The website selling tickets for Sachin Tendulkar’s last test match at the Wankhede Stadium in Mumbai recorded more than 19 million hits within its first hour of ticket sales — and only 5,000 tickets were available to the public. That’s the kind of pulling power the world’s greatest cricketer has.
The anticipation surrounding Tendulkar’s retirement — from a 24-year career in which he has scored more than 34,000 runs – reached fever pitch in India on Thursday. The Little Master, as he’s affectionately known, got ready to play his last test match on a day that was as much a celebration of a great batsman as a poignant meditation on the vacuum he will leave behind.
India has produced many great cricketers — Sunil Gavaskar, Kapil Dev, Rahul Dravid and more recently M.S. Dhoni, the Indian skipper — but Tendulkar’s world-beating success has been a source of intense pride for many Indians, and one the nation is finding hard to let go of. When he announced his retirement, it was as if the world had ended. The Indian Express headlined the news with the words “The Void.” The Hindustan Times wrote “There will never be another you.” Amul, India’s top dairy product company and famous for commercials that draw upon the most talked about topic in the country, paid tribute to Tendulkar with an ad that simply read “India retires hurt.”
The hysteria surrounding Tendulkar’s last test is such that nobody has noticed that is also a major milestone in the career of West Indies batsman Shivnarine Chanderpaul, who will be playing his 150th test. Not that the 39-year-old left-hander minds. “We have watched him over the years. It is always a joy to look at him bat even though he is batting against us,” Chanderpaul told the BBC. “There is so much you can learn from a legend like him.” West Indian cricket great Brian Lara, one of Tendulkar’s great rivals, told the Daily Mirror that ““When you talk of basketball, you have to mention Michael Jordan. When you speak about cricket, I’d speak of Tendulkar.”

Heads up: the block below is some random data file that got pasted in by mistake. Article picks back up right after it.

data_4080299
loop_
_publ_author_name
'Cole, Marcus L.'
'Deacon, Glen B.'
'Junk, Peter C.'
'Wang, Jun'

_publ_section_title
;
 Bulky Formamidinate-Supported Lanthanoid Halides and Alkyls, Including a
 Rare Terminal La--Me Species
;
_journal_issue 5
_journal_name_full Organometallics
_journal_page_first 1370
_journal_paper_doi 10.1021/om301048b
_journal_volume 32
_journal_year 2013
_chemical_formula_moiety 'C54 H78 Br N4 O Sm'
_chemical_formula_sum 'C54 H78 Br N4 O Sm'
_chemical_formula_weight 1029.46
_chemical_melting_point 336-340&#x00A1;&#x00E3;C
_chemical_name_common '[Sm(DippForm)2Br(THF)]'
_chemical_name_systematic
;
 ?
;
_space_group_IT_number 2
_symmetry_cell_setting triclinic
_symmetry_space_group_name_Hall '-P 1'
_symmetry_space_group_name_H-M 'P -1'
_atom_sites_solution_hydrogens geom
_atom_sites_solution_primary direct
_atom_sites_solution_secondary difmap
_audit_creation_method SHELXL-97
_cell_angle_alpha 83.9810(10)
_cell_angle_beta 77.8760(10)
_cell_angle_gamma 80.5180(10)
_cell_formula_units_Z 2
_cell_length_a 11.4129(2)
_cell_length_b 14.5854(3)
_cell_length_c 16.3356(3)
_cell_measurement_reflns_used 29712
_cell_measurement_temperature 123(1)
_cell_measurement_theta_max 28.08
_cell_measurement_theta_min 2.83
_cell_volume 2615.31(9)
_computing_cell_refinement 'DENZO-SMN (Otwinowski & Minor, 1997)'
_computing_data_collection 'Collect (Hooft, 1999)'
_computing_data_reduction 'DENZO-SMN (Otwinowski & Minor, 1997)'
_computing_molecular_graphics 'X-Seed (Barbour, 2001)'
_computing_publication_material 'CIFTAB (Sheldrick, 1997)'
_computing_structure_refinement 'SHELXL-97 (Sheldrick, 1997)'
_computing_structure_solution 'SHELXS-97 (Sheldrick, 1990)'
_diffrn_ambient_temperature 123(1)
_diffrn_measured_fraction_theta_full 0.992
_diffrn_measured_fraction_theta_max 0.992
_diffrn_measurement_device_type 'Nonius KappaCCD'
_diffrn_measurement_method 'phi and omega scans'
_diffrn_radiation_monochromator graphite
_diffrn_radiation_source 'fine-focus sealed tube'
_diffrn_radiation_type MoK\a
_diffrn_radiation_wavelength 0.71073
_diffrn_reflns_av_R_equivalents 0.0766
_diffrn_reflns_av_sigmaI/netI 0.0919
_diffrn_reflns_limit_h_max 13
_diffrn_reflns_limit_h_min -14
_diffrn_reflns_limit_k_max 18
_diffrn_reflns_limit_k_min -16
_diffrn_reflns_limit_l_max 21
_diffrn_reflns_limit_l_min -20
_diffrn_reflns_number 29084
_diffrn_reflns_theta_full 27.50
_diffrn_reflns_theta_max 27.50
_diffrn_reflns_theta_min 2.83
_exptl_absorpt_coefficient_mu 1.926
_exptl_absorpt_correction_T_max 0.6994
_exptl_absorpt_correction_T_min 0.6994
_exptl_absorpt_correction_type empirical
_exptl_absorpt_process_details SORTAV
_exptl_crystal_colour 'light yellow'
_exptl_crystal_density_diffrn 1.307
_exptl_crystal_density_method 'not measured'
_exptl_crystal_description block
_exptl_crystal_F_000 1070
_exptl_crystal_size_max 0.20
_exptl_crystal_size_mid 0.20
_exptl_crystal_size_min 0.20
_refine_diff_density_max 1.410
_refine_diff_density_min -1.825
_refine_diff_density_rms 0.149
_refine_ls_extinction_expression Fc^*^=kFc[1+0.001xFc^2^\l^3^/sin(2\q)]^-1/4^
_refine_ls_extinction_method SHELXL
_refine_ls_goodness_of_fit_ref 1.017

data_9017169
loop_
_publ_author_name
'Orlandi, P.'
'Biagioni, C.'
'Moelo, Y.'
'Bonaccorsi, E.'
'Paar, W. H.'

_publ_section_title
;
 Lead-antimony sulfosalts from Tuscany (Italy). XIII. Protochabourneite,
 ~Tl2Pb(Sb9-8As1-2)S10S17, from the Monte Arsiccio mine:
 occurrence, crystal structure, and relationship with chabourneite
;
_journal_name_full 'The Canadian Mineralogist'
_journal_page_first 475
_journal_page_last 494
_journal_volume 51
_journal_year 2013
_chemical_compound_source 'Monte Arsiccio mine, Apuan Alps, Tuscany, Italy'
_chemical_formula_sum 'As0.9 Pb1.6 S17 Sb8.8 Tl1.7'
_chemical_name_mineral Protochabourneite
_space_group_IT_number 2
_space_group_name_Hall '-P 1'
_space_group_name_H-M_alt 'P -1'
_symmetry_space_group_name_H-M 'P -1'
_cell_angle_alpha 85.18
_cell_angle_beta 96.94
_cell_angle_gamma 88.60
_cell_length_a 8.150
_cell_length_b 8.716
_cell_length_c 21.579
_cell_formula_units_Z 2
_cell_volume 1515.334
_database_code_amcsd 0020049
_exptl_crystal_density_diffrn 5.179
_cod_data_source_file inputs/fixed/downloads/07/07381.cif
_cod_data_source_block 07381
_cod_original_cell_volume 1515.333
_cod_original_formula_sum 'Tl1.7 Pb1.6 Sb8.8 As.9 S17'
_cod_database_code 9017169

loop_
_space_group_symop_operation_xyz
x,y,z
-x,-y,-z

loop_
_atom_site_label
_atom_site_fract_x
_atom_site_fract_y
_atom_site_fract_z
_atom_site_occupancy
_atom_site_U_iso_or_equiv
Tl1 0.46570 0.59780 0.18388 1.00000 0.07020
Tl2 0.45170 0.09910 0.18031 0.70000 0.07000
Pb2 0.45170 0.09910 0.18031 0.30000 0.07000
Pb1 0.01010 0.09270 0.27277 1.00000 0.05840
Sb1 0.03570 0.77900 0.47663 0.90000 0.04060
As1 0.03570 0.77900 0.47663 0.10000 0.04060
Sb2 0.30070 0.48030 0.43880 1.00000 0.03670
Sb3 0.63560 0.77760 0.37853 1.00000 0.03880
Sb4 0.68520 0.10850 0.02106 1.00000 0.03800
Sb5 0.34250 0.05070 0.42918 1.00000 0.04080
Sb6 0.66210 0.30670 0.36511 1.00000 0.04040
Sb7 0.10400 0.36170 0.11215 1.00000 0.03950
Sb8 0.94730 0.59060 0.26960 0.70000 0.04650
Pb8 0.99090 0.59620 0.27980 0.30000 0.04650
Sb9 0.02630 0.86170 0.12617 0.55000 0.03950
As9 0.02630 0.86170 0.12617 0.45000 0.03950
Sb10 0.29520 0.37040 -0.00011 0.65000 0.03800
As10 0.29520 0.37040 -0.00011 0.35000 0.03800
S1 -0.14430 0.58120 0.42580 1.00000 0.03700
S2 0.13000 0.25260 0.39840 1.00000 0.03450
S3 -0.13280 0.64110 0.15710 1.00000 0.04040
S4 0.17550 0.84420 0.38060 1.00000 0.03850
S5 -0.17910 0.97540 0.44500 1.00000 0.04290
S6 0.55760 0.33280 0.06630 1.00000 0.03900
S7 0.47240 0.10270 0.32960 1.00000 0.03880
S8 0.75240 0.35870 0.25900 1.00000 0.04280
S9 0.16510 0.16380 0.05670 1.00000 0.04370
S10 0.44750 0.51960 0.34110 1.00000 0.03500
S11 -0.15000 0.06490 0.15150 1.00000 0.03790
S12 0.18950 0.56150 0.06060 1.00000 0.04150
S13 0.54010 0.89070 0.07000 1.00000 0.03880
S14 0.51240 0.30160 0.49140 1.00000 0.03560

When the match is over, a nation will have to be content with its memories — and there’s a song for those, special to Tendulkar. From childhood, he loved “Lehron Ki Tarah Yaadein” (Memories Like Waves), from the soundtrack of a movie called Nishaan. Writing in the Guardian, Dileep Premachandran, the editor-in-chief of Wisden India, said “As he graces a cricket field for the last time, and millions of Indians find memories of his career cascading over them, it could just be the theme for a nation.”